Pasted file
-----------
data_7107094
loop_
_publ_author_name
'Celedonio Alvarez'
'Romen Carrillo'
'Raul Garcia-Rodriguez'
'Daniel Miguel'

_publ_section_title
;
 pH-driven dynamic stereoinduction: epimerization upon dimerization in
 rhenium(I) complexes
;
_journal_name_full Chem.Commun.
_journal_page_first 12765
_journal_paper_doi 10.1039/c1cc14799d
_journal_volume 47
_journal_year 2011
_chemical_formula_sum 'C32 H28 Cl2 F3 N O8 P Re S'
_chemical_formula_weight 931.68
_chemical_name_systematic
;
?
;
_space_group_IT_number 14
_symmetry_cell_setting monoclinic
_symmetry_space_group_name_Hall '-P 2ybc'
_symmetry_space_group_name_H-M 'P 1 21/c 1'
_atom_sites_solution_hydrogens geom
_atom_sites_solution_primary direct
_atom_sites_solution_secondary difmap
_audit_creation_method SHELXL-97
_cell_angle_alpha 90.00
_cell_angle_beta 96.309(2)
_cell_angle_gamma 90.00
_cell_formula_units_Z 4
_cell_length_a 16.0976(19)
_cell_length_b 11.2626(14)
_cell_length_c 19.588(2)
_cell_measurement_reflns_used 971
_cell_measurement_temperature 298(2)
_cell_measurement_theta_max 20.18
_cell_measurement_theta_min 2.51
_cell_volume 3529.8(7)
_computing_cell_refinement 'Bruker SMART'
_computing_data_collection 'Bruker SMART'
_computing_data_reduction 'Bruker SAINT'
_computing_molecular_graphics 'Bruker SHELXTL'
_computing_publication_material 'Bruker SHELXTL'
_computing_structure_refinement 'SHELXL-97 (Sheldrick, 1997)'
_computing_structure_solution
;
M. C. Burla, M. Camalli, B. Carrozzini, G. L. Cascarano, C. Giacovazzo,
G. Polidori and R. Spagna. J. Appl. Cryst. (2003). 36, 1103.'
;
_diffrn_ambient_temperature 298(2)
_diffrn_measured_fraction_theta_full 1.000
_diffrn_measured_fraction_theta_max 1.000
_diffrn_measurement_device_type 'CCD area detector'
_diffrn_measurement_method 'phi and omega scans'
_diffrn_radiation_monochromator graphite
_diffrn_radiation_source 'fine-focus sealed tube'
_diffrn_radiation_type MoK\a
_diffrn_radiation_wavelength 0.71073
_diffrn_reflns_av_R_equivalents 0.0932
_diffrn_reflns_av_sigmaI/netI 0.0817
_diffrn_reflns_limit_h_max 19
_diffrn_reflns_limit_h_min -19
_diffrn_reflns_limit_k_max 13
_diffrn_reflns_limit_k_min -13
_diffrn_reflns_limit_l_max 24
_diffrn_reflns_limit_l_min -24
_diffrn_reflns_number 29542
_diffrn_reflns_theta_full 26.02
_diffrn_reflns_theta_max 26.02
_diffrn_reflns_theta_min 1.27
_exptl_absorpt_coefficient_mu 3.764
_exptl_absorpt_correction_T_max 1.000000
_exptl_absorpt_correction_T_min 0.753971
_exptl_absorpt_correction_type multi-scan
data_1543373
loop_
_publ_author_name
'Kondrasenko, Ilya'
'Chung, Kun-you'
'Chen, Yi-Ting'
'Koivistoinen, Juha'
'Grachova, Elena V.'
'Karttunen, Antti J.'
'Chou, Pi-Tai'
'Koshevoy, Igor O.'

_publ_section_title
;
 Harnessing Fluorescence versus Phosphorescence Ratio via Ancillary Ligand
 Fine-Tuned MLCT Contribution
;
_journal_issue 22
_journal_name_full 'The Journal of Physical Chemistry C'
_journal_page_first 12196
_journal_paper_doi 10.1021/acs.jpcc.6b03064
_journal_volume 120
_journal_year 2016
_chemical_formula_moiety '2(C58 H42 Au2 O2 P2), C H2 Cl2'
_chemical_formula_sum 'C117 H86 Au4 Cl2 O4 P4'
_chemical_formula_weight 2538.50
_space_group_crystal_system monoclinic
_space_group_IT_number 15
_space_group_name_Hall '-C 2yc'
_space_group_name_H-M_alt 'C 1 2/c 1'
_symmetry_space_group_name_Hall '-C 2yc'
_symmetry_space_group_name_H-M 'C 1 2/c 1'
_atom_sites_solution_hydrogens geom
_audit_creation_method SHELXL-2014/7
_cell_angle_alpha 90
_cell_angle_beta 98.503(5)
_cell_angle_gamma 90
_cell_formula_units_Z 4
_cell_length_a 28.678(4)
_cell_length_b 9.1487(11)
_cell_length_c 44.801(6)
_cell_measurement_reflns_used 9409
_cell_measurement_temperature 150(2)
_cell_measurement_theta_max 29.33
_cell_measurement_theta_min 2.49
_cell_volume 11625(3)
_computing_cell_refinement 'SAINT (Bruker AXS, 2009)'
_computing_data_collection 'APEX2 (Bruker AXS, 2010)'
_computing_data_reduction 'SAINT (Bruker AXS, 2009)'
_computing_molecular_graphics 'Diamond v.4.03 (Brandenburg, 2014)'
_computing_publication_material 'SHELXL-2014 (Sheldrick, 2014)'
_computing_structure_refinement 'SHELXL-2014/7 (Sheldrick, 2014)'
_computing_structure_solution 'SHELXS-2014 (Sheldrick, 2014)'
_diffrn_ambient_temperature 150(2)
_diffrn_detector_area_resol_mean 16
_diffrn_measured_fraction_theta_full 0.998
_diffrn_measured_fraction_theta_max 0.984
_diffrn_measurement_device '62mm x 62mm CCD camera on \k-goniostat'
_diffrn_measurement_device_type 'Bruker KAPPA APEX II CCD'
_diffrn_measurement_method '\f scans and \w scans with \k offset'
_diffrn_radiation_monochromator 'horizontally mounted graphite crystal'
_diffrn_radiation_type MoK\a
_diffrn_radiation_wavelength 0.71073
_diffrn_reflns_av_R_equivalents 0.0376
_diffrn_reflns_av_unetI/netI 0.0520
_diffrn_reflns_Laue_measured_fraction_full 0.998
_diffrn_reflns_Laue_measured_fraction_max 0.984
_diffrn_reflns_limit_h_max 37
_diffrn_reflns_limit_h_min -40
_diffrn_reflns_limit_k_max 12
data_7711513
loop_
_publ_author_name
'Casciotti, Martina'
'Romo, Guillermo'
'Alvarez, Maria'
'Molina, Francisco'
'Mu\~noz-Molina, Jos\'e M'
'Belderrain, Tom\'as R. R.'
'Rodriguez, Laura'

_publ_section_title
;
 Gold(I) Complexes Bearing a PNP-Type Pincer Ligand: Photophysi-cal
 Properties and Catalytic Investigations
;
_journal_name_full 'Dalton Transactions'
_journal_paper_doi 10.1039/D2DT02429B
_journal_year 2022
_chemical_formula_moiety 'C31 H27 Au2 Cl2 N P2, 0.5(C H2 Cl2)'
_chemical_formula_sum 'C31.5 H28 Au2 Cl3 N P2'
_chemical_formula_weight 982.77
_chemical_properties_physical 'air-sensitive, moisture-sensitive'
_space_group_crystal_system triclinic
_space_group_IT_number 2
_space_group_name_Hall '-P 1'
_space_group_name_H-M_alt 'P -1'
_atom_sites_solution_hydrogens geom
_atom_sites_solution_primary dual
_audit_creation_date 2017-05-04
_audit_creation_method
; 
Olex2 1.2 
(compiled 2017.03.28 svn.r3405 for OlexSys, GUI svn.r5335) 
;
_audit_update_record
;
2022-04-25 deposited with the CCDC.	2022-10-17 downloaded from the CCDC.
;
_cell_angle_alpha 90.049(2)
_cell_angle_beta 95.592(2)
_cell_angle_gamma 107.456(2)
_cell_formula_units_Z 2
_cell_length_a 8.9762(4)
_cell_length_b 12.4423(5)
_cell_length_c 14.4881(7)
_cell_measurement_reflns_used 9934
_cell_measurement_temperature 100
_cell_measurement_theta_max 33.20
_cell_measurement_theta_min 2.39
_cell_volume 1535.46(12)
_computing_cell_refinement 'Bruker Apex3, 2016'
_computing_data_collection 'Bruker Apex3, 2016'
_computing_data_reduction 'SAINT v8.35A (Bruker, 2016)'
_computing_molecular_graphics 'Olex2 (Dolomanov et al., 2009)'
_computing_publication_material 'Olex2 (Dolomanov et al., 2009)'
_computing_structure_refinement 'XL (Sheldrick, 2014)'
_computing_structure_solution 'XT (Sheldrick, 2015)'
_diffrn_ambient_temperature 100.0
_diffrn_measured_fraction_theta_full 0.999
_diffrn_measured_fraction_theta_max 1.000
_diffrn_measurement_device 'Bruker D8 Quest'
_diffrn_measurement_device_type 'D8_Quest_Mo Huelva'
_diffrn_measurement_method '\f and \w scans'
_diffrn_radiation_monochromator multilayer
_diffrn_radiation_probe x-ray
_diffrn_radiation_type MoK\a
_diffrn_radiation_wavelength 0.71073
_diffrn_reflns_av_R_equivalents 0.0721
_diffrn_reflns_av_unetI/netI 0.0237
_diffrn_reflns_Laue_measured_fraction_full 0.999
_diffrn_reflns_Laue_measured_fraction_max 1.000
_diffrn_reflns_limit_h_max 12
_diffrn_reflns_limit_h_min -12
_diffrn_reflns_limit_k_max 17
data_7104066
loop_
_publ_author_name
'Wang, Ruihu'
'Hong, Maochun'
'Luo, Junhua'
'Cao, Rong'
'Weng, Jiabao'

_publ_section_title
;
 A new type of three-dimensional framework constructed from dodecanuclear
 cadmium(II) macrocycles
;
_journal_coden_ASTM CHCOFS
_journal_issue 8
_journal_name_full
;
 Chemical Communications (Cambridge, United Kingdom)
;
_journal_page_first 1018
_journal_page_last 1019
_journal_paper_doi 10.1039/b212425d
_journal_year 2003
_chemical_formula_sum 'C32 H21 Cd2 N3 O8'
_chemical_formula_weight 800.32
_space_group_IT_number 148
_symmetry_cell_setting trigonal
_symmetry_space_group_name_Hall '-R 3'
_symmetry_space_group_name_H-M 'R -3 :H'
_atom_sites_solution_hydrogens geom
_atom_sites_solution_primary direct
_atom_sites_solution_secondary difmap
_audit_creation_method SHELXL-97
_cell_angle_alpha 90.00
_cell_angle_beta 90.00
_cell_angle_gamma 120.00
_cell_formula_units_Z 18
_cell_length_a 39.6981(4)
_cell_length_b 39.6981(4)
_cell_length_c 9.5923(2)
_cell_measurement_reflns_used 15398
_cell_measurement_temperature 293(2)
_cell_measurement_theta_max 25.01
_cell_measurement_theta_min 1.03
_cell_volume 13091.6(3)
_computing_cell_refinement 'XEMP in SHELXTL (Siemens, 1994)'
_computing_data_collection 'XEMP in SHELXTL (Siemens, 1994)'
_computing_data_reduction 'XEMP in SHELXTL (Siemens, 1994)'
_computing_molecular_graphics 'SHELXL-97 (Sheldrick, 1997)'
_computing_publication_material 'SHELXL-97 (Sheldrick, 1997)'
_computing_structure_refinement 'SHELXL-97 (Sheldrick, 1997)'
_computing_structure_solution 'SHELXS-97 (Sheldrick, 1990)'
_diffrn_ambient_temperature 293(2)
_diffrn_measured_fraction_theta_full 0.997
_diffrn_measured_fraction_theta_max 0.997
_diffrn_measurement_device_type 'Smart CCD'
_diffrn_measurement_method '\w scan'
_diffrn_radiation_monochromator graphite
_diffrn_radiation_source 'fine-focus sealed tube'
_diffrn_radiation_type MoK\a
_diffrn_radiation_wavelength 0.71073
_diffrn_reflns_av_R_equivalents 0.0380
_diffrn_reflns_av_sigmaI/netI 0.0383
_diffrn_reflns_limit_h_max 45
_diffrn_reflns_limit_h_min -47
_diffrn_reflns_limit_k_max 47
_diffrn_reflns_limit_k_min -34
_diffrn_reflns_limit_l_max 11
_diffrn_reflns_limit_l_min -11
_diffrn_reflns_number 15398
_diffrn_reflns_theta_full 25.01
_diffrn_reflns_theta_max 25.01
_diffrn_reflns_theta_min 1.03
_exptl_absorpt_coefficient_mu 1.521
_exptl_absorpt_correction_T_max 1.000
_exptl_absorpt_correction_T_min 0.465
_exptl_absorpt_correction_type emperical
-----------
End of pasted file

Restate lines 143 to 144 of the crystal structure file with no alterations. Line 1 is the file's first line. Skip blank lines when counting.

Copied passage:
_diffrn_reflns_av_unetI/netI 0.0520
_diffrn_reflns_Laue_measured_fraction_full 0.998